Fun and games at the London Bath Club

The famous Bath Club features significantly in the history of Bartitsu.  Founded at #34 Dover Street in 1894, the Club was named for its large indoor swimming pool – a great novelty at the time.  The pool featured several diving boards and a “Newman’s water-chute” for sliding, as well as a flying trapeze and a set of “travelling rings” suspended from the ceiling, challenging the most athletic Club members to traverse the length of the pool without getting wet.

The Club building was also equipped with a fencing salon and a gymnasium as well as steam-rooms, showers, an opulent dining room and “overnight rooms”.  A comparatively progressive institution, membership was available to both men and women; the latter had their own dedicated entrance, a gesture which might be read either as condescension or as extravagant courtesy, or possibly both at once.

In March of 1899 the Bath Club was the venue for one of E.W. Barton-Wright’s jiujitsu demonstrations.  He later noted that he had been awarded a membership in the Club due to his feat of defeating seven larger men within three minutes at a previous display.  The Bath Club demonstration was, notably, the first time Barton-Wright had collaborated with the famed historical fencing revivalist, Captain Alfred Hutton, who later joined the teaching staff at Barton-Wright’s own Bartitsu Club.

This event may well also have been Barton-Wright’s introduction to Hutton’s rapier-and-dagger fencing partner, William Grenfell, the 1st Baron Desborough.  A notable athlete and a prolific public servant, Grenfell was the president of the Bath Club and he was to go on to become the president of the Bartitsu Club. Sir Cosmo Duff Gordon was another famous Bath Club member who subsequently also joined the Bartitsu Club.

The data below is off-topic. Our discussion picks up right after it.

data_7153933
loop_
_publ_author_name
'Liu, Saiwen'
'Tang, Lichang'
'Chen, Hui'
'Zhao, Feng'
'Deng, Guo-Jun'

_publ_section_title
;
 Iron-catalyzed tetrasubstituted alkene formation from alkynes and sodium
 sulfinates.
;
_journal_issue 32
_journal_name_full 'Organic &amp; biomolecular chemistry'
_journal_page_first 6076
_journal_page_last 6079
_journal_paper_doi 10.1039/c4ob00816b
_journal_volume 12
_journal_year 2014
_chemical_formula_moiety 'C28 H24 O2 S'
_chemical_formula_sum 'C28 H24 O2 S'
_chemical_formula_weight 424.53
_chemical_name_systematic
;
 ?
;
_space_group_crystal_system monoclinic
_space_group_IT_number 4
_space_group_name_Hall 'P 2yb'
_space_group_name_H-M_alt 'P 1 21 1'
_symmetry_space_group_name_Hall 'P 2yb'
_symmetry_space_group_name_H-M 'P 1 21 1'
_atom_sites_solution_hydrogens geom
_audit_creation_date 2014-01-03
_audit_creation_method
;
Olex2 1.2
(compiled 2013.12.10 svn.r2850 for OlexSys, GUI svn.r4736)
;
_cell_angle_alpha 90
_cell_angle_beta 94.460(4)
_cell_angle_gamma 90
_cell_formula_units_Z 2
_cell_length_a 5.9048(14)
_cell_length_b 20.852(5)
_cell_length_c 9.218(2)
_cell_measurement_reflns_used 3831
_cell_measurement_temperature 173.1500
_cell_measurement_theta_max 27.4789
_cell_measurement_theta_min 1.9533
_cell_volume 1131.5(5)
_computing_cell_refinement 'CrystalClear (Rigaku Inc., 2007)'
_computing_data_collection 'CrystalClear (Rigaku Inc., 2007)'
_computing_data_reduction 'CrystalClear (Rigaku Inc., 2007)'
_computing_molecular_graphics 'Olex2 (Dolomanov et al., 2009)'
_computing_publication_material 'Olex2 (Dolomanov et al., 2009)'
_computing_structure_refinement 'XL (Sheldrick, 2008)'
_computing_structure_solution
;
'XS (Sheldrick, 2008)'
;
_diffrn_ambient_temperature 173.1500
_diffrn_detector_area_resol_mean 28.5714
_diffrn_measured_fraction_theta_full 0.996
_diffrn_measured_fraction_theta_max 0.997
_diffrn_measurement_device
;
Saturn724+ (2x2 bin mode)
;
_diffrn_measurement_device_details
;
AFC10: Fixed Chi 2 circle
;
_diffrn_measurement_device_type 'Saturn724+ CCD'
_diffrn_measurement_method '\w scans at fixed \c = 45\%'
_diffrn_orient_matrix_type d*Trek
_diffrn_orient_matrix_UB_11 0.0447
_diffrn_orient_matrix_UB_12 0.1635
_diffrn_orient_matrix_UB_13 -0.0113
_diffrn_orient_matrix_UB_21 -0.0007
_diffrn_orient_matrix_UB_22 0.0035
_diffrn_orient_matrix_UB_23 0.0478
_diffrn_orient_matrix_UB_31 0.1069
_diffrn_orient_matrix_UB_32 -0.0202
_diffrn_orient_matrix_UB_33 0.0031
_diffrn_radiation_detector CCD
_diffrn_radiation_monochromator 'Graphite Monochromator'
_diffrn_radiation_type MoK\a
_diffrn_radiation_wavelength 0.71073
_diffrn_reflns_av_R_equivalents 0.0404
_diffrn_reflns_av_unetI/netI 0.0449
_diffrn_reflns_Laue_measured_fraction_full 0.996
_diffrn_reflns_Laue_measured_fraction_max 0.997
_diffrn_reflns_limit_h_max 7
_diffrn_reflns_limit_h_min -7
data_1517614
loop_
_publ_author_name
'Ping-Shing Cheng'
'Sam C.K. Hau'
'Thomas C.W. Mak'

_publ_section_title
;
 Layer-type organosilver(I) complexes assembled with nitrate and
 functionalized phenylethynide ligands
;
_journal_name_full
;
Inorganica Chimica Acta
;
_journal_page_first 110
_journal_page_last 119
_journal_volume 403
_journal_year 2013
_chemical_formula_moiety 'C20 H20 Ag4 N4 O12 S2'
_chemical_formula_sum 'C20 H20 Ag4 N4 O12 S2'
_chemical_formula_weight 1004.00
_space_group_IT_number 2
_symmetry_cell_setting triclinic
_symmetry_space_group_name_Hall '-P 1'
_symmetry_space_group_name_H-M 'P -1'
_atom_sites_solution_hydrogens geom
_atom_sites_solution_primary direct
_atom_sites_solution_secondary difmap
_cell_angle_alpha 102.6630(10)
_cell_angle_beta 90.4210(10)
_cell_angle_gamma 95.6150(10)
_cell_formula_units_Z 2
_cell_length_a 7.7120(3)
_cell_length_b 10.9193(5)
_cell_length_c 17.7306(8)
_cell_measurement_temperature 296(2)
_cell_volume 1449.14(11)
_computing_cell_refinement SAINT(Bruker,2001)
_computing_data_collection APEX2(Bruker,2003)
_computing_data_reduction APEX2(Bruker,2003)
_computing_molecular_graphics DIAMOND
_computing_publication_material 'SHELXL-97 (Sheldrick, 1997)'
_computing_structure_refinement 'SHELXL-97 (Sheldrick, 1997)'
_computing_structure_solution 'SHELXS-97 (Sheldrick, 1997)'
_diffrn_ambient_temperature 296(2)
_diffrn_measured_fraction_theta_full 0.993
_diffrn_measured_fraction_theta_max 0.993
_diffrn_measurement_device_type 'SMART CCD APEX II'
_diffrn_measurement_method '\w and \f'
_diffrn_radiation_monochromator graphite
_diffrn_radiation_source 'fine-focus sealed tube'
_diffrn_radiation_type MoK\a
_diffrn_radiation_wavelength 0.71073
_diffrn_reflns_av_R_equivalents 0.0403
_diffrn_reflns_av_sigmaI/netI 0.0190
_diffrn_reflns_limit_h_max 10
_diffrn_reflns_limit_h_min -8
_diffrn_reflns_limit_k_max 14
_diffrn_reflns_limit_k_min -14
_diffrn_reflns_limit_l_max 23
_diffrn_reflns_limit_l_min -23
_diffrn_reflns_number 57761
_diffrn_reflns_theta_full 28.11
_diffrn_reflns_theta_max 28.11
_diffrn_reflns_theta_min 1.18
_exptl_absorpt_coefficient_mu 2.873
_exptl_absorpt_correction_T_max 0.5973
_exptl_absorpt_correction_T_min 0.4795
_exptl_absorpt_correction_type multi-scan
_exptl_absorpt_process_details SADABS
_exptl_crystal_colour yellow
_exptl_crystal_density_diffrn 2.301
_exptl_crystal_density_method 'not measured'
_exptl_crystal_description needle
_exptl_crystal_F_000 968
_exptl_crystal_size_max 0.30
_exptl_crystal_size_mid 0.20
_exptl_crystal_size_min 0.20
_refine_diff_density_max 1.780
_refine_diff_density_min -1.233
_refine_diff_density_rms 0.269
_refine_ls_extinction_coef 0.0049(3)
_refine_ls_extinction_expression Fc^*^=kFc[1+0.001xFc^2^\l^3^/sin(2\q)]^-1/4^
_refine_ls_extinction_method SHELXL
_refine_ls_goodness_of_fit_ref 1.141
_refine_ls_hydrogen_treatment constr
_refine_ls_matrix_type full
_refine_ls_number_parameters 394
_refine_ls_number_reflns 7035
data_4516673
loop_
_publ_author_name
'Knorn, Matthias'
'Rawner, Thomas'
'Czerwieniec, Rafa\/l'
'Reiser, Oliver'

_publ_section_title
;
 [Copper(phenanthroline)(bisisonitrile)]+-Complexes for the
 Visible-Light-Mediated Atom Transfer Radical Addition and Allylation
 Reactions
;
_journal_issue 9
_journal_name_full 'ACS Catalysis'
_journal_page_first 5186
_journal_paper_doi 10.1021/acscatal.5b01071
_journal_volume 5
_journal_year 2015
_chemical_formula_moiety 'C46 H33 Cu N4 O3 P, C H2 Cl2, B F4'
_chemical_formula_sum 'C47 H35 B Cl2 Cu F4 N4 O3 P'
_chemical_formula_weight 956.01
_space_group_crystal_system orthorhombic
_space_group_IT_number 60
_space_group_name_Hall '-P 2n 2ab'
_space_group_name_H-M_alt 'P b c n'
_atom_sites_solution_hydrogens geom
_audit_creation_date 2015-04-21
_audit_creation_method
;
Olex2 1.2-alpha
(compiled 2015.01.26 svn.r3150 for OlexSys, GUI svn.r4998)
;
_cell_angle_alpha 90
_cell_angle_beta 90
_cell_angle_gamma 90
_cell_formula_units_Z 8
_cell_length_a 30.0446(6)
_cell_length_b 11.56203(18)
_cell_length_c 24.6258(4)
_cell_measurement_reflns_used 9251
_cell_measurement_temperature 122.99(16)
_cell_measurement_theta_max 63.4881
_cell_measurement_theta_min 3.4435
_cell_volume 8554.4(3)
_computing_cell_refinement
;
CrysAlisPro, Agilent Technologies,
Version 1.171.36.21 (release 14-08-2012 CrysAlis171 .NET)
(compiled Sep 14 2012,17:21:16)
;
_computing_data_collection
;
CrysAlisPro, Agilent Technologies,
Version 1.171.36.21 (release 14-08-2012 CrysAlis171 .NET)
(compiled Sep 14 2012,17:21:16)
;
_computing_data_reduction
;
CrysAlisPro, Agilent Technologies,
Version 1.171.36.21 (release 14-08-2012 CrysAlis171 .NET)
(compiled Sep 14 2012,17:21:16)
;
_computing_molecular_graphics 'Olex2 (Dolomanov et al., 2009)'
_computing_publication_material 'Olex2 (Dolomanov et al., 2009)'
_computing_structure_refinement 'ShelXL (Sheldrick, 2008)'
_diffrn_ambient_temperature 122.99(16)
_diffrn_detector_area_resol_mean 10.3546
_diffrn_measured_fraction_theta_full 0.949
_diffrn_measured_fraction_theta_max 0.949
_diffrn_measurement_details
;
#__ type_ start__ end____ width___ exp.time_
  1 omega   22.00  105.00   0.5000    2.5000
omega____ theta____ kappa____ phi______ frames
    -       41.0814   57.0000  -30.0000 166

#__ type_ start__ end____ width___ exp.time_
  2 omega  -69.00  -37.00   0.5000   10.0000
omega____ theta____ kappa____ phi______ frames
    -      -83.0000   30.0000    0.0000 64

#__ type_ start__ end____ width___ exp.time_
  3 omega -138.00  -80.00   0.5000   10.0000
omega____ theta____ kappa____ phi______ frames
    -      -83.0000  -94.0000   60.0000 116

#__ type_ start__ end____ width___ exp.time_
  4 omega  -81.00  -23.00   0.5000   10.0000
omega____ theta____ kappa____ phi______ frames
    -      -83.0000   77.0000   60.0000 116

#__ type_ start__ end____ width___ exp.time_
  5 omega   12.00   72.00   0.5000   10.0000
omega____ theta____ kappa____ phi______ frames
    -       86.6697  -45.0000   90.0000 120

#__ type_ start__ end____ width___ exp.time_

The Bath Club was the venue for several other unusual sporting displays, including a peculiar spectacle organised by Alfred Hutton two months after the Bartitsu display. “Water tilting” was a one-off revival of a type of aquatic jousting, which had apparently been amongst Henry VIII’s favourite sports.  According to a newspaper report:

A large and gaily dressed assemblage watched the pair of old-fashioned-looking warriors tilt at one another in the waters of the bath, one of them holding a long spear (with padded point) and a stout leather buckler, the other paddling behind him in the cranky craft, which only just held both when both were evenly balanced. The two shallow boats put out from their respective ends at the word ‘Go,’ and one pair were soon struggling in the water, amidst the merriment of the audience.

The new sport of water polo was also a great attraction:

In 1910, the Club hosted an exhibition of a “novel and exciting aero-swimming game” in which competitors equipped with elaborate kite-like gliders leaped off one of the diving platforms, endeavouring to soar a short distance before their flight came to an inevitably wet end: